Woeful, grieved, frustrated, hopeful, exhausted... I can't find the word, can't identify the emotion I feel. I'm stuck here with the kitchen sink. The sink will be deck ridden for a week, no way around it. Redoing the kitchen counter, I came up short one-stinking-gallon of epoxy. I've got to wait for delivery. (No, I'm not paying for expedited – fool.) I'm remodeling the kitchen myself with raw stubbornness and I'm doing it on the cheap. The new white epoxy counters look fantastic - I do say so – but they need the dread legendary third coat to achieve excellence. I'm motivated toward excellence. I've been living the pizza and hot dogs life for too many weeks – blurred. I have had enough of the living in chaos experience and was hoping I'd be done. Seen the finish line moved too many times. I was sure to be done yesterday – wrong. When I realized a third coat was dictated by the situation, it was the feeling of “OH man, five minutes before spring break and the teacher just slapped homework down..” That experience has a word, a specific emotional word like irritated, exasperated, exhausted . I know the word, it's the TREATMENT! Bring the treatment, this kitchen is going to be excellent. I'm committed... and the sink makes a good foot stool while noshing on za & wings.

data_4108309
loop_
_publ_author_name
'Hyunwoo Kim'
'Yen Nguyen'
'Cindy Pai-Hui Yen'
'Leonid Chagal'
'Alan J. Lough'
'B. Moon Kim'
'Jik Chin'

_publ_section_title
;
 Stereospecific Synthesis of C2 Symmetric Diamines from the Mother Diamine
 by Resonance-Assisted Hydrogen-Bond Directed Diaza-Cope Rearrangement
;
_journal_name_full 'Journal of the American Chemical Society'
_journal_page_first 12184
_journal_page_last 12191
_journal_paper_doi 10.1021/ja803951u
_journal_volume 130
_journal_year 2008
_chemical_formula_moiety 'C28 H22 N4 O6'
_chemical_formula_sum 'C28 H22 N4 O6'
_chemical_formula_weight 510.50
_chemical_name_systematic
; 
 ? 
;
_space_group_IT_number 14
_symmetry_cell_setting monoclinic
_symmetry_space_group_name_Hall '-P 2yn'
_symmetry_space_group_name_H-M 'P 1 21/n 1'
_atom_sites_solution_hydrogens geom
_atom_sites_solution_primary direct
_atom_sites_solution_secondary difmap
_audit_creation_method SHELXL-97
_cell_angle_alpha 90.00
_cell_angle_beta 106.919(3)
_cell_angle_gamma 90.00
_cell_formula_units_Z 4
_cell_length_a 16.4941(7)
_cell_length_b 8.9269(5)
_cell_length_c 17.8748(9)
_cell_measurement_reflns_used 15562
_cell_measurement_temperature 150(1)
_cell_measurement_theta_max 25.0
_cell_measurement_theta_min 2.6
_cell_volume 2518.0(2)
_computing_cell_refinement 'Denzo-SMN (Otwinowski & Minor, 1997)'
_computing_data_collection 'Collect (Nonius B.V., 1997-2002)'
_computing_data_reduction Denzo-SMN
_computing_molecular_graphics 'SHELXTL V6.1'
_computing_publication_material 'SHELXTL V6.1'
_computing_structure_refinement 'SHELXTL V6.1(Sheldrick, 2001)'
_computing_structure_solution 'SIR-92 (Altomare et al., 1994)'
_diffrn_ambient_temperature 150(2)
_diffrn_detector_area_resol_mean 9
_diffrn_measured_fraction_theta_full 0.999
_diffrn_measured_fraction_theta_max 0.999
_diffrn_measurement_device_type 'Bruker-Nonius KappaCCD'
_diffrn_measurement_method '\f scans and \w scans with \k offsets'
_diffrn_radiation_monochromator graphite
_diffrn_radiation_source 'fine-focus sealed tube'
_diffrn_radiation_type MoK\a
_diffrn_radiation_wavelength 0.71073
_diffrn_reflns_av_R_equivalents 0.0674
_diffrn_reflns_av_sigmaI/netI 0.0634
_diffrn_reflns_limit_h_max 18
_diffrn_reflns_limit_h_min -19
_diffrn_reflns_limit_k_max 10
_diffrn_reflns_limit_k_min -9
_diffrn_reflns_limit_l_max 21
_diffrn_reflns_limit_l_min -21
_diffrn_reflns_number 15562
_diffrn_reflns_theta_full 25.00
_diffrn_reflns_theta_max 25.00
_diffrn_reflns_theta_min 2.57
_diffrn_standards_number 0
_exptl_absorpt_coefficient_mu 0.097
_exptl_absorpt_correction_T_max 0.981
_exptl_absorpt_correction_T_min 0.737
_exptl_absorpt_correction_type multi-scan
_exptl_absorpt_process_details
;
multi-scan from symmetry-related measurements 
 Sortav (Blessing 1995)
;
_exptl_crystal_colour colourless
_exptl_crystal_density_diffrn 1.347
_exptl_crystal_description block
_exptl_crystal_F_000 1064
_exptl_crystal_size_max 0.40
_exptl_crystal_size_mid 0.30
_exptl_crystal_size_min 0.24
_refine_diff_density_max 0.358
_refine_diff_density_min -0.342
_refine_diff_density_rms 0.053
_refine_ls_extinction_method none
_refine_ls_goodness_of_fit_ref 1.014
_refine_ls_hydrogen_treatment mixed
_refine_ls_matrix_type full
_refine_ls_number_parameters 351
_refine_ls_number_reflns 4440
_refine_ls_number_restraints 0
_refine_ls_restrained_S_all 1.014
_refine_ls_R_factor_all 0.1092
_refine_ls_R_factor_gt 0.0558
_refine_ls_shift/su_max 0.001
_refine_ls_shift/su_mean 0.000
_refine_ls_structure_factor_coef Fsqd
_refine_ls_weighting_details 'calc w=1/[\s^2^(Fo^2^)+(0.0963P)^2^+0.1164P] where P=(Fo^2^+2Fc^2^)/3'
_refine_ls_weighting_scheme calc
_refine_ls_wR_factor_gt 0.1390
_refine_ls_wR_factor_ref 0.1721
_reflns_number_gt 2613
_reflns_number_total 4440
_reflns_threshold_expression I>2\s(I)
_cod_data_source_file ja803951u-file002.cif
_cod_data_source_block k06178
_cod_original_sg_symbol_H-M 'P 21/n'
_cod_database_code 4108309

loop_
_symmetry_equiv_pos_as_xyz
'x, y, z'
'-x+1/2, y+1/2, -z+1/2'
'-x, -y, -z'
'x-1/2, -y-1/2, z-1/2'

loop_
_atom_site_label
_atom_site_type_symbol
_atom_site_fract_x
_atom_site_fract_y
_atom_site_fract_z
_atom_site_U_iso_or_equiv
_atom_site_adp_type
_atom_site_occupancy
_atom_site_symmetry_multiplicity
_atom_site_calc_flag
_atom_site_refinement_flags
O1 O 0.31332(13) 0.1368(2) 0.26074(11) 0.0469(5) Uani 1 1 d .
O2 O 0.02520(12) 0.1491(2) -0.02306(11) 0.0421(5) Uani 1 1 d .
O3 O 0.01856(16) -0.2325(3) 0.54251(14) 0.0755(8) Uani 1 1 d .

Remarks by George Furman
I'm playing the long game – or trying to. It's faster to fix things myself without stopping to teach my kid what to do, but that's not the long game. I force myself to slow down and take 10 minutes out to expose Morgan to new things. This week it's soldering lessons. The first lesson is for exposure, the second lesson for understanding and the third to master the skill. ( I use “master the skill” loosely.) My expectation is, by teaching her to solder now – or any skill – she won't need me in the future. I'm investing 10 minutes here and there in the belief that is will save me hours and days 10 years from now. The phone won't ring with a call for “Dad come fix my kitchen sink” . She'll know how to do the job. I also hope her boyfriend 10 years from now won't know how to do the job – that's worth points. My daughter is learning to be an independent woman. Independence, what a great idea.